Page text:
Although Potok is a traditional writer who believes in the primacy of plot, some of his characters seem to stand more for views that Potok wants to put forth than as people integral to the storyline. This is especially true of Channah and Michael Chandal, who seem most substantial when they are espousing the primacy of human rights and their commitment to Communism as a means to create an international community. As characters, however, they tend to blend into the background in the novel.
The same kind of one-dimensionality is suggested by Sarah Chandal and Ezra Dinn. Although the actions of both are important to the story line, their primary usefulness—especially Dinn’s—seems to be as spokespeople for the Christian and Orthodox perspectives that Potok wants to detail. The characters of Ruthie Helfman and David Dinn also serve to present religious information, but because they are in closer contact with the day-to-day musings of Davita—the most fully developed character in the novel—they seem more real somehow.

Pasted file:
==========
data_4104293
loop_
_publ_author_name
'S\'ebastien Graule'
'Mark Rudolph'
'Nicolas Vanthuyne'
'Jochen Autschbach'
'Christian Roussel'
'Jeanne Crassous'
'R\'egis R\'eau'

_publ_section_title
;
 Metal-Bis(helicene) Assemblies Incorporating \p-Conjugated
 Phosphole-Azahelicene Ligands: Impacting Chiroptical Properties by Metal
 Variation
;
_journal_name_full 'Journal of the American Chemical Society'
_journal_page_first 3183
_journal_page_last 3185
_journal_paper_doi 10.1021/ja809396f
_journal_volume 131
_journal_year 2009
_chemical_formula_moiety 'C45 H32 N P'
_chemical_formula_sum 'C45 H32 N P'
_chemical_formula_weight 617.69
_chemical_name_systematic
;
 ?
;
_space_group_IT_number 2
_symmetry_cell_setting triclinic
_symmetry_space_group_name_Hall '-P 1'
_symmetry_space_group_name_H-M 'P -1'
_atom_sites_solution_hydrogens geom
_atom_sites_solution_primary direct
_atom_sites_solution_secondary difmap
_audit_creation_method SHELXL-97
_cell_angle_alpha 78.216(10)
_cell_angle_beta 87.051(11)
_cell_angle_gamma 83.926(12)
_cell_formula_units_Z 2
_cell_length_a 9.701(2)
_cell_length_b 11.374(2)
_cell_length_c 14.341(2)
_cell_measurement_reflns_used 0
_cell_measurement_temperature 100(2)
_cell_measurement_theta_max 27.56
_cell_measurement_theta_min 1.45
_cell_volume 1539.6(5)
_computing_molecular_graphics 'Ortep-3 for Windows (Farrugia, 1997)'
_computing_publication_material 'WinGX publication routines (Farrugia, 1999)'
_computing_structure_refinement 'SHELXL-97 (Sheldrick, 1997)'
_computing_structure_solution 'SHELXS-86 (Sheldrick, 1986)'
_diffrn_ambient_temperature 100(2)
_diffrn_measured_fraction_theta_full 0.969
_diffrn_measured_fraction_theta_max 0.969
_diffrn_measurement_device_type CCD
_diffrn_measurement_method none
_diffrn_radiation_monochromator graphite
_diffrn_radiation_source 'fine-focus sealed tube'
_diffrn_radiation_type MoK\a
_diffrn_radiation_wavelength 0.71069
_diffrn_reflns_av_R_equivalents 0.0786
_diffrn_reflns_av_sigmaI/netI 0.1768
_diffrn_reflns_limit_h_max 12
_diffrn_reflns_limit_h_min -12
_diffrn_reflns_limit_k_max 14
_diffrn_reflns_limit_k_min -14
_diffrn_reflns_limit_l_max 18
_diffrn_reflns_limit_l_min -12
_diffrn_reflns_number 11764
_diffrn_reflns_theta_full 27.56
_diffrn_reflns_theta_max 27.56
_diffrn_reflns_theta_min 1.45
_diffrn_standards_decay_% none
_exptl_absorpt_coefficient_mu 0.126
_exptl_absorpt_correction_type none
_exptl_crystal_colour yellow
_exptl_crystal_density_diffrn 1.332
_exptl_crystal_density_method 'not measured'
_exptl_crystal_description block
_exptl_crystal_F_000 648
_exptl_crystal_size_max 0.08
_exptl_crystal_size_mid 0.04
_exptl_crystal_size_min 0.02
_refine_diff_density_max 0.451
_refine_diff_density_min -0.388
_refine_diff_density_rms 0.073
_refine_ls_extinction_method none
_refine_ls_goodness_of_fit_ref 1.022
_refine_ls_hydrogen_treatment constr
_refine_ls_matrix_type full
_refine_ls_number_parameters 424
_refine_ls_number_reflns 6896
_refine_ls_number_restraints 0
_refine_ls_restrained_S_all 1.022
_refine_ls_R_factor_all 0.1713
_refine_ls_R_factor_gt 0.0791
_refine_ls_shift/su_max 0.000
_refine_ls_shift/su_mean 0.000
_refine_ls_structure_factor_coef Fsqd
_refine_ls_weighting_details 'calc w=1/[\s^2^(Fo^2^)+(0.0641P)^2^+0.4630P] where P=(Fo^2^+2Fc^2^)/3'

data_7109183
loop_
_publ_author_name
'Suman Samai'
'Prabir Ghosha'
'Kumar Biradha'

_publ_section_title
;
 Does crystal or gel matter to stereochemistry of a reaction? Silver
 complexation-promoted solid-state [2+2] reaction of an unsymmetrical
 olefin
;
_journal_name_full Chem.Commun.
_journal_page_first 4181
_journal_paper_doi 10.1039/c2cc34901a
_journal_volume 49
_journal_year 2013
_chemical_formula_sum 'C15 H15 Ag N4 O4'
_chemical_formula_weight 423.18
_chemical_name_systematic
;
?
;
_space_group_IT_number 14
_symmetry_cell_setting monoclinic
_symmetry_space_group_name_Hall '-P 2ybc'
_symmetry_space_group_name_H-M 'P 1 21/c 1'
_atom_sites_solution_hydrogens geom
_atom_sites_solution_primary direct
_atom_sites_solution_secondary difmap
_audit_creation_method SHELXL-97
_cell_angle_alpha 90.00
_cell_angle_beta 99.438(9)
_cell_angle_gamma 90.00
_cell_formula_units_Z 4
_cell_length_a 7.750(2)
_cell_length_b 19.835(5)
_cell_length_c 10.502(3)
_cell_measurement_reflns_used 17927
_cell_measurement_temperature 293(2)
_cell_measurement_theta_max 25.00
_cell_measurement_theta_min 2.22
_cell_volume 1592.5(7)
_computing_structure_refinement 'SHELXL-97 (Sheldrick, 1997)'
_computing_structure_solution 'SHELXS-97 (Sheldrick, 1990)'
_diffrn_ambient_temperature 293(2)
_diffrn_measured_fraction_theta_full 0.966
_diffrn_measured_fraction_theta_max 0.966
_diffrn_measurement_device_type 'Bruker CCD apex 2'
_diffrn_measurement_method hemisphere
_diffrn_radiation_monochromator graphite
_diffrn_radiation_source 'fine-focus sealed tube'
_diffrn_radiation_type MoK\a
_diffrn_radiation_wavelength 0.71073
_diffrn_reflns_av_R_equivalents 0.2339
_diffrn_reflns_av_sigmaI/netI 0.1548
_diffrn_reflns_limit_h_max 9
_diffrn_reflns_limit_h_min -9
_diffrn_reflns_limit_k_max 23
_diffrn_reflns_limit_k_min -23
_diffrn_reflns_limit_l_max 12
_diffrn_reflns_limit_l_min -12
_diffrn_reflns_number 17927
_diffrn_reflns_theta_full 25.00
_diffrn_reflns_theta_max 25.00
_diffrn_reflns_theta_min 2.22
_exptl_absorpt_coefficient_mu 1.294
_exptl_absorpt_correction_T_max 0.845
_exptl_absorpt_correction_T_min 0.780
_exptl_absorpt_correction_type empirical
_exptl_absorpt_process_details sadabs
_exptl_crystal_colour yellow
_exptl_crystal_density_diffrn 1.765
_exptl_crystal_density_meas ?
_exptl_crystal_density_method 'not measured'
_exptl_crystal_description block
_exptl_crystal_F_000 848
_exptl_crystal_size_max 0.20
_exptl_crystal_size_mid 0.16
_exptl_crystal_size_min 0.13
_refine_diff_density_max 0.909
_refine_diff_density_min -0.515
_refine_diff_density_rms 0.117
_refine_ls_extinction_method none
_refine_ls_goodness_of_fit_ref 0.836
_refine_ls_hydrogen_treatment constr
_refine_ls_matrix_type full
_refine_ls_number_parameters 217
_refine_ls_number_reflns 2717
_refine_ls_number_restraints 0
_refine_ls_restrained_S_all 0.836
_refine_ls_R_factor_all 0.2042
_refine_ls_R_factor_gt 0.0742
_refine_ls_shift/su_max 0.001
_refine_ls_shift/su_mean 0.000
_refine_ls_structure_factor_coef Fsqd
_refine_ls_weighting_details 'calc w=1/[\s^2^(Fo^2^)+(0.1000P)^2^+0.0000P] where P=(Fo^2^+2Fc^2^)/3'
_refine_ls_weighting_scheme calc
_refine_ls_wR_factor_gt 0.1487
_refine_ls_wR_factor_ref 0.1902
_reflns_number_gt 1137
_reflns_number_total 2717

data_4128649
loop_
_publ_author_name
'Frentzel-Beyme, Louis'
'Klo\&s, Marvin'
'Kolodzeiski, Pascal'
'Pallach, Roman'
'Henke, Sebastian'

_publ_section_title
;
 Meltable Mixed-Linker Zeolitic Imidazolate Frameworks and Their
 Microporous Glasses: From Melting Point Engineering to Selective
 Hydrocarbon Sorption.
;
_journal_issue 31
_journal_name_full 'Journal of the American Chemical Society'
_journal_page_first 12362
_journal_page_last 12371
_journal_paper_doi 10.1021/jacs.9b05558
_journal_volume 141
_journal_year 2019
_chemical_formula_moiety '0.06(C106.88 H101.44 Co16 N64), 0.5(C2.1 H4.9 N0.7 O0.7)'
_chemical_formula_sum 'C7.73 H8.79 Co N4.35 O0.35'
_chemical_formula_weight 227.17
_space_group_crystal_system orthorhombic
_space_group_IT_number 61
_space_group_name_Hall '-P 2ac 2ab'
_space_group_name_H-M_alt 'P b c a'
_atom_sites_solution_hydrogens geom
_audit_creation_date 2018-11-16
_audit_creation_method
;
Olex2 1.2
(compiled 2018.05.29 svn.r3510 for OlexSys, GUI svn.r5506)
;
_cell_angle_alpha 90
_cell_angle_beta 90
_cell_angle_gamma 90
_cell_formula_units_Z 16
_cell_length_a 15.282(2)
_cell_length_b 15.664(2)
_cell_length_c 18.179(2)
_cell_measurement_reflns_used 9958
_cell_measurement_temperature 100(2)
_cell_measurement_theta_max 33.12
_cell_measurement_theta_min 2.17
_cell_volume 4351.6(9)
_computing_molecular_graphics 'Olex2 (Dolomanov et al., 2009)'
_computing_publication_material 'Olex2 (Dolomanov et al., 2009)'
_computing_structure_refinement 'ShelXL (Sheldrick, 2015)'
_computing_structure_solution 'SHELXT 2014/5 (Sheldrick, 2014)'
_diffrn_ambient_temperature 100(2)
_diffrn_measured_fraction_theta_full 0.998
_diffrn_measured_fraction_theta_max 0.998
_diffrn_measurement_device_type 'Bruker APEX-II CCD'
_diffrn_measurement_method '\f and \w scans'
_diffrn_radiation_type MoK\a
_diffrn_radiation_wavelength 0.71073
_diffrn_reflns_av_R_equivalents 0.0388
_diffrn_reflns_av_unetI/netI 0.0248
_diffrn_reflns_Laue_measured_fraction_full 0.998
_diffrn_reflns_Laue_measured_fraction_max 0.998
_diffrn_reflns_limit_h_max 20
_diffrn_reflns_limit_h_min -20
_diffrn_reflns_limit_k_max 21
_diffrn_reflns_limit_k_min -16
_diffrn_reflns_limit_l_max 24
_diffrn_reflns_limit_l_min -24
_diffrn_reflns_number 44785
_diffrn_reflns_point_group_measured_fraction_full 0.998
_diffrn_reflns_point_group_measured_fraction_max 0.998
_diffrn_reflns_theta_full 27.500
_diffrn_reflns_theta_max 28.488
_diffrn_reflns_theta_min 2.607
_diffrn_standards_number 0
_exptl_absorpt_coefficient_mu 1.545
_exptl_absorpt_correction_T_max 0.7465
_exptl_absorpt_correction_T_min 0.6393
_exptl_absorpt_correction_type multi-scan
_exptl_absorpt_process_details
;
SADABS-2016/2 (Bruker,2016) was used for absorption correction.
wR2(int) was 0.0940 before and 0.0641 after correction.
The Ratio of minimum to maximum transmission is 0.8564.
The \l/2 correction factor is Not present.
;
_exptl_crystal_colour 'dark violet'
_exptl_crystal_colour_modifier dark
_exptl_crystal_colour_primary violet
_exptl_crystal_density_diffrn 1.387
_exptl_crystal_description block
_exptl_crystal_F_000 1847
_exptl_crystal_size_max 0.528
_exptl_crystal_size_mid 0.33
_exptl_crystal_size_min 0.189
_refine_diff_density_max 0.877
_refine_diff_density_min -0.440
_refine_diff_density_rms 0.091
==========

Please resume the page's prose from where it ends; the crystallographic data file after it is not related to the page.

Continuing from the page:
Davita is the character on whom the novel rests. Her acute perceptions carry the reader along as she tries to make sense of the world around her and as she comes to rely more and more on what she finds within. In the first chapter, the reader learns that Davita is telling the story as she looks back in time. This at least partially accounts for her ways of thinking and speaking, for Davita’s perceptions in the novel are not...
(The entire section is 485 words.)